Well, the first step obviously is that you need to learn how to cook. Because of this having an interest in cooking can be a pretty big advantage. A good palette can be important but isn’t necessarily required. The primary characteristic is just that you love food and are passionate enough about it to take pride in the food that you create. Should you do this, finding some level of success as a chef is relatively straight forward. Unlike most career routes however, there are two decidedly different routes into the industry. Each offers advantages over the other and which is best is debatable as I will now outline.
Skip Culinary School and Start at the Bottom
Before culinary schools became such a common thing, the majority of chefs would simply learn their craft by working. Of course without going to culinary school, you do need to start at the bottom but it means that straight away you are getting hands on experience of the pressures and fast pace of working behind closed doors in a restaurant.
This experience can be a better thing to have on a resume than completion of culinary school, as somebody that owns a restaurant will see that you can handle the pressure of a kitchen as opposed to somebody with a fancy qualification but no experience. There is also the rather massive advantage that you start getting paid immediately and you avoid expensive culinary school tuition fees.
The primary problem with this route is that the purpose of the kitchen is to prepare fine meals for the customers. The head chef has this as his primary concern and teaching you all about the dishes, why they work and their history is unlikely to be something that he has time for. As a result of this, you miss out on all of this type of information which you would have learned at culinary school. There is also the fact that you obviously start a lot lower both responsibility and pay wise than if you had chosen culinary school, of course you also start a lot younger.
Go to Culinary School
As mentioned in the disadvantage of on the job training there is truly a wealth of knowledge that can be obtained by going to culinary school. Provided effort is put in and a lot of people don’t put in this effort, you can learn all about not only what dishes taste good but why, as well where the dishes originated and the various techniques that can be used to cook them For example, a head chef will show you to cook something well, but he is not going to show you five different ways of doing it.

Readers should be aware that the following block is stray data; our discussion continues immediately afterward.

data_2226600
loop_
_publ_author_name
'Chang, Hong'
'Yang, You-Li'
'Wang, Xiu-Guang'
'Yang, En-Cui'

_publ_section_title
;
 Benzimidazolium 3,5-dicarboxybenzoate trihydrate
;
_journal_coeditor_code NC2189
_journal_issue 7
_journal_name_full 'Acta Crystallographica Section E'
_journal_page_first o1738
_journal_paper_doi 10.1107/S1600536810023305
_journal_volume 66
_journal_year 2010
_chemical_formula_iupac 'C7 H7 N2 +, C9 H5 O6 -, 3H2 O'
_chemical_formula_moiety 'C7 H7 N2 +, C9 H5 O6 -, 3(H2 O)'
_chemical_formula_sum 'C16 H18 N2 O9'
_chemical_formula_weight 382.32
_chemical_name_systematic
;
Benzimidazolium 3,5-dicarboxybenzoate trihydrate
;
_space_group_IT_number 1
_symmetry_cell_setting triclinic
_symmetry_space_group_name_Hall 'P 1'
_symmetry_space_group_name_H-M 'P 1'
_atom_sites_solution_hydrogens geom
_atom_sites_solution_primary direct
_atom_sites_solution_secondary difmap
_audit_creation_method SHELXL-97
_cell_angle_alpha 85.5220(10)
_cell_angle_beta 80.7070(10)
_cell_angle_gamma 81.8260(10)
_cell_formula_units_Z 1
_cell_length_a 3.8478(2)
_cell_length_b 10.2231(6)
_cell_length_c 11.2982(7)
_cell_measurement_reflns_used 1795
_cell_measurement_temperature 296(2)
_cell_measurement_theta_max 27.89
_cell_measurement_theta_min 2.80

The subjects studied will obviously depend on both the culinary school that you choose and the specific courses but most include additional subjects such as nutrition, pastry and management, all things that you are unlikely to learn with on the job training. There is also the fact that while you won’t quite experience working in a real kitchen you will gain important experience of working as part of a team. Then obviously there is the primary advantage that you come out of it with a qualification. The fact that everyone gets to eat what they cook during their lunch breaks could be considered either an advantage or a disadvantage depending upon how far through the course you are.
The primary problem with culinary school is that everything that you are learning is theoretical. While the knowledge acquired is important, it is unlikely to impress a restaurant owner as much as practical experience as it does not at all demonstrate that you are capable of handling the stressful kitchen environment of a busy restaurant complete with a screaming chef. Another reason that culinary school is not as respected as on the job training is that there is an unfortunately high number of students who love culinary school only to go on to quit chefing when they realise that they cannot handle the pressure.
There is also the matter of cost. Not only are you not getting paid as you are going through culinary school unlike on the job training, the cost of the courses can also be pretty expensive. There are also a lot of extras such as books and cooking tools. Therefore your bank account will be in a completely different state upon completion than had you just started working at a restaurant.